CIRCLE MIRROR TRANSFORMATION An adult drama class provides the framework — and the trust falls — for five variously lost, cringingly funny, sincerely striving souls.
Over the river and through the woods from Grover's Corners lies Shirley, VT, Green Mountain stand-in for college-centric Amherst, MA, where playwright Annie Baker grew up — and not so long ago, the scribe being just 29. Here in Boston, a trio of local companies have joined forces to form a theatrical chamber of commerce for Shirley, simultaneously presenting three of Baker's elliptical works, all of which made their New York bows between 2008 and 2010, and two of which shared the 2010 Obie for Best New American Play. Their town hall is the Boston Center for the Arts' Calderwood Pavilion, where the Huntington Theatre Company explores Circle Mirror Transformation (through November 14), SpeakEasy Stage Company displays Body Awareness (through November 20), and Company One gets down with The Aliens (through November 20).
Taken together, the plays reveal a delicate hand working in small, oft-stunted brushstrokes and muted colors, Baker's palette being mostly devoid of the poetic whimsies, meta-theatrics, and snarkiness characteristic of her dramaturgical generation. Describing herself to TimeOut New York in 2008 as a sort of anti–Oscar Wilde, she explained that, to her, "the tragedy of bourgeois life is that we're never that funny. People write these plays where everybody on stage is saying what we all would say — days later, when we think up what would have been the funny thing to say. But I think we actually are incredibly earnest and serious and kind of pathetic. That's funnier to me." So it can be — and certainly more piquant.
Circle Mirror Transformation takes its title from one of the on-the-surface inane acting exercises that fuel the adult drama class being taught by Marty, the bubbly, new-aging co-director of Shirley's community center, in a nondescript studio there. On the slim roster of students: Theresa, an attractive thirtysomething fleeing New York and a toxic relationship; newly divorced woodworker with artistic aspirations Schultz; Marty's econ-professor husband, James; and sullen teen Lauren, who bluntly asks whether the group will ever do any "real acting." Audience members unfamiliar with the trust-building, transformative play that is a building block of the performer's craft may wonder the same. But the exercises, with their shades of group therapy, prove an ingenious means for Baker to convey not only her characters' backstories but also their vulnerabilities and desires — without having to put a single stagy utterance, and damn few fully articulated ones, into anyone's mouth.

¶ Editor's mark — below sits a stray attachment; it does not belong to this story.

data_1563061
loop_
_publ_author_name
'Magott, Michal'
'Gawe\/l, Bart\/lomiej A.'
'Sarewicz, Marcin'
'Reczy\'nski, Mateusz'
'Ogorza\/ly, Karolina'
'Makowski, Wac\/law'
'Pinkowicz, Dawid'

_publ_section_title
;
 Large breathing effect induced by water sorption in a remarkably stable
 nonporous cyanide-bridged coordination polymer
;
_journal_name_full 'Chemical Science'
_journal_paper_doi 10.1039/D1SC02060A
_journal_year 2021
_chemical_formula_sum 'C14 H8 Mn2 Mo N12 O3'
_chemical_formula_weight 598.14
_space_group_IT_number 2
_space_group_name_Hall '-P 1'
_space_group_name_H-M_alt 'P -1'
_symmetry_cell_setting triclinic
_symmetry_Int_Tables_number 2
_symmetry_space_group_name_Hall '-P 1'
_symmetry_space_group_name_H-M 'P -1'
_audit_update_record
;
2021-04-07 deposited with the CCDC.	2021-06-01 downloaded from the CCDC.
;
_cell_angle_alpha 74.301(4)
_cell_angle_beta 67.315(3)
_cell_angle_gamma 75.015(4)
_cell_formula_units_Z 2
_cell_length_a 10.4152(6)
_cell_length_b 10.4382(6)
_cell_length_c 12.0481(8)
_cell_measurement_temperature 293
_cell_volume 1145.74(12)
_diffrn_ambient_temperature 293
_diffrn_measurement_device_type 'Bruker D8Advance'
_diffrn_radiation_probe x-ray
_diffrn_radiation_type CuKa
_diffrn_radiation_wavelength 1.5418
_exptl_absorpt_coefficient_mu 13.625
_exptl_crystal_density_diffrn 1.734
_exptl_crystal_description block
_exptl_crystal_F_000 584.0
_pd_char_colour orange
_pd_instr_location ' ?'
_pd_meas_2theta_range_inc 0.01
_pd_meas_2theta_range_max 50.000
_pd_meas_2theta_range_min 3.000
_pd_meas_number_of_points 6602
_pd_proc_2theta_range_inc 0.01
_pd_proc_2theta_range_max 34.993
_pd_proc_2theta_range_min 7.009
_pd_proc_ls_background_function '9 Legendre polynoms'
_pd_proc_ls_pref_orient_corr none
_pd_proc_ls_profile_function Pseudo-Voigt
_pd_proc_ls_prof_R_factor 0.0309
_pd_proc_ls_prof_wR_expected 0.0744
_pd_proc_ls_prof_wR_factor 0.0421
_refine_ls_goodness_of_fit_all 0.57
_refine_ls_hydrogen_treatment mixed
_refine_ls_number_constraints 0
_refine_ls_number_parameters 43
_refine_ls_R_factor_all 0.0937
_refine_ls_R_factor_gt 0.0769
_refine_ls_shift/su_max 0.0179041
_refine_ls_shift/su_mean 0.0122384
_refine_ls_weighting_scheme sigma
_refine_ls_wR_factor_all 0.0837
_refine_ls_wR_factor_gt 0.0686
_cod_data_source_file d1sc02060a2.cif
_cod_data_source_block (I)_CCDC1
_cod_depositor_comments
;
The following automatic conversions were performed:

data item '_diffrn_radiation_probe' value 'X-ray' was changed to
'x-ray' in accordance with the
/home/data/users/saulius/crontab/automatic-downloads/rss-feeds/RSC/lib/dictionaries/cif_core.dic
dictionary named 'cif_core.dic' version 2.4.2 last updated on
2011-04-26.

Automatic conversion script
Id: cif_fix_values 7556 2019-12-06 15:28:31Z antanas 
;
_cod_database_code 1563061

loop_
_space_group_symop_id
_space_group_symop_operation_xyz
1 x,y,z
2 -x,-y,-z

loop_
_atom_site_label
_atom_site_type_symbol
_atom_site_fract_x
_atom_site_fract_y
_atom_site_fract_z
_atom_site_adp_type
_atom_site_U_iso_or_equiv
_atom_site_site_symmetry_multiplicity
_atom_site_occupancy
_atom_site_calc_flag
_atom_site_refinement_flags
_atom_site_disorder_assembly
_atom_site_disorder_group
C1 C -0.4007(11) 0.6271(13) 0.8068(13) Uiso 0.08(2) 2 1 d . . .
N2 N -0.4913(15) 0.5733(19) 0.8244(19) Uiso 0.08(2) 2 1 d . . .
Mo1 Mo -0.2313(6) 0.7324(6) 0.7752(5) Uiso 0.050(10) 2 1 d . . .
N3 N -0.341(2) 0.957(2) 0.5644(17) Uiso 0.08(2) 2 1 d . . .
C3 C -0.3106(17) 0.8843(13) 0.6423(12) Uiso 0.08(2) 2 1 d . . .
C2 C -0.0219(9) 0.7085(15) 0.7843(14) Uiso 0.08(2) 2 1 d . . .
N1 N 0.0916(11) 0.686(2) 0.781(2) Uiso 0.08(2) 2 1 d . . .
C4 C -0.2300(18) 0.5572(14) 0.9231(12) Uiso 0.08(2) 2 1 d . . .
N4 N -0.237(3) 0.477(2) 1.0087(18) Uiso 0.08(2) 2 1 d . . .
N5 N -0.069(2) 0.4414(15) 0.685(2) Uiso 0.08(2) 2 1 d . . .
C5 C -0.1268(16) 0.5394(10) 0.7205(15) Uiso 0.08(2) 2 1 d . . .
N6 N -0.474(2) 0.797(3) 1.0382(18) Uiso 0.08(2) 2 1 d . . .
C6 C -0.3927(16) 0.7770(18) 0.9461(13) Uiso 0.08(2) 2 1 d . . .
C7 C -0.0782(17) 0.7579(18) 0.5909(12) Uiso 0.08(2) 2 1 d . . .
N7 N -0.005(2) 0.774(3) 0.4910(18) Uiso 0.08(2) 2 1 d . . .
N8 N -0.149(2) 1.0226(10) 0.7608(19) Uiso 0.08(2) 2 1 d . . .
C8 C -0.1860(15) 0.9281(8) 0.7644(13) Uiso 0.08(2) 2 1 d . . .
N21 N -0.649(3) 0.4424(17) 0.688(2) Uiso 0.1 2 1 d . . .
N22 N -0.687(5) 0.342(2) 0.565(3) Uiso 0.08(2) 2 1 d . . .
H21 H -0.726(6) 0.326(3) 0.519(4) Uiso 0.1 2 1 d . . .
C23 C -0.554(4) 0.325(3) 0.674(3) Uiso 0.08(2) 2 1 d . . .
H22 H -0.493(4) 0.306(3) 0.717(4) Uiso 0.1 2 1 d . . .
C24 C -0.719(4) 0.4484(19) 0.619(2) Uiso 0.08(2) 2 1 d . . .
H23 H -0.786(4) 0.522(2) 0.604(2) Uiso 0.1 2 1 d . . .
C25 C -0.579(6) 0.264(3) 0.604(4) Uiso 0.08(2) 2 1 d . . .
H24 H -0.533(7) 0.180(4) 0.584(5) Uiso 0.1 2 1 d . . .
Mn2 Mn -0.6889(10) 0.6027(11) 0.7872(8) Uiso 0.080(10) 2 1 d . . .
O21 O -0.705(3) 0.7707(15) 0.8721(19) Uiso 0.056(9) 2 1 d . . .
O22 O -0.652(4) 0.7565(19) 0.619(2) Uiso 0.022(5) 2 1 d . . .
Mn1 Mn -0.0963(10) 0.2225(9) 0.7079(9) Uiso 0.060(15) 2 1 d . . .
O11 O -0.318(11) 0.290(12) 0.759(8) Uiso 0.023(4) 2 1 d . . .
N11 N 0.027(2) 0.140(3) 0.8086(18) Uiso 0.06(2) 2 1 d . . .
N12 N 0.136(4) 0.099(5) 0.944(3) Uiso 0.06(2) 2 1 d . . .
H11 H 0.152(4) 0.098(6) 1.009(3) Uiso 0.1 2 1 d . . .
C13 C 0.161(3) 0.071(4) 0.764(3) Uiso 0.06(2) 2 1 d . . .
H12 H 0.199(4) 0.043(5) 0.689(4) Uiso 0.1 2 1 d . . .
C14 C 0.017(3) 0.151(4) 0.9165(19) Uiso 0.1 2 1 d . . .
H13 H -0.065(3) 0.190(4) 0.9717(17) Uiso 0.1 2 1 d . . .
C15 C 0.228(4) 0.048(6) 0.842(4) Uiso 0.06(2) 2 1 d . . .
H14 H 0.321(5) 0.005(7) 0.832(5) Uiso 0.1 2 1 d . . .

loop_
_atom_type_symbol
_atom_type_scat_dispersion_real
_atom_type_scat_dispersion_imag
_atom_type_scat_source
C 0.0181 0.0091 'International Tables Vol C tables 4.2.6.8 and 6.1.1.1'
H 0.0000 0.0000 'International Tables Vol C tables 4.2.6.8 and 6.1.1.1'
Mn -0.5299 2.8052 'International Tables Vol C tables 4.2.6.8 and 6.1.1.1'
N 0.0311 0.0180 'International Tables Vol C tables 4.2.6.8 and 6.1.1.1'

As is often the case in life, there is little action, just the subtle shifting of psyches and relations over the six weeks of the class. But in small undercurrents, quite a lot washes by as things come together and apart for the play's five variously lost, cringingly funny, sincerely striving souls. And Melia Bensussen's production, like the play, is at its best between the lines, the actors conveying as much in facial expression and body language as in their awkward if sympathetic conversation and playing of theater games. Betsy Aidem and Michael Hammond make a warm, connected couple as Marty and James. Nadia Bowers's Theresa moves with an affectless if catalytic grace. Jeremiah Kissel, rage and pain willfully tamped down by a hammer of bonhomie, conveys the ridiculous bravery of Schultz. And as she moves from near-fetal containment to still-geeky confidence, Marie Polizzano's Lauren — who gets Baker's last, probingly interrogative word — blossoms like some gnarly, beautiful weed.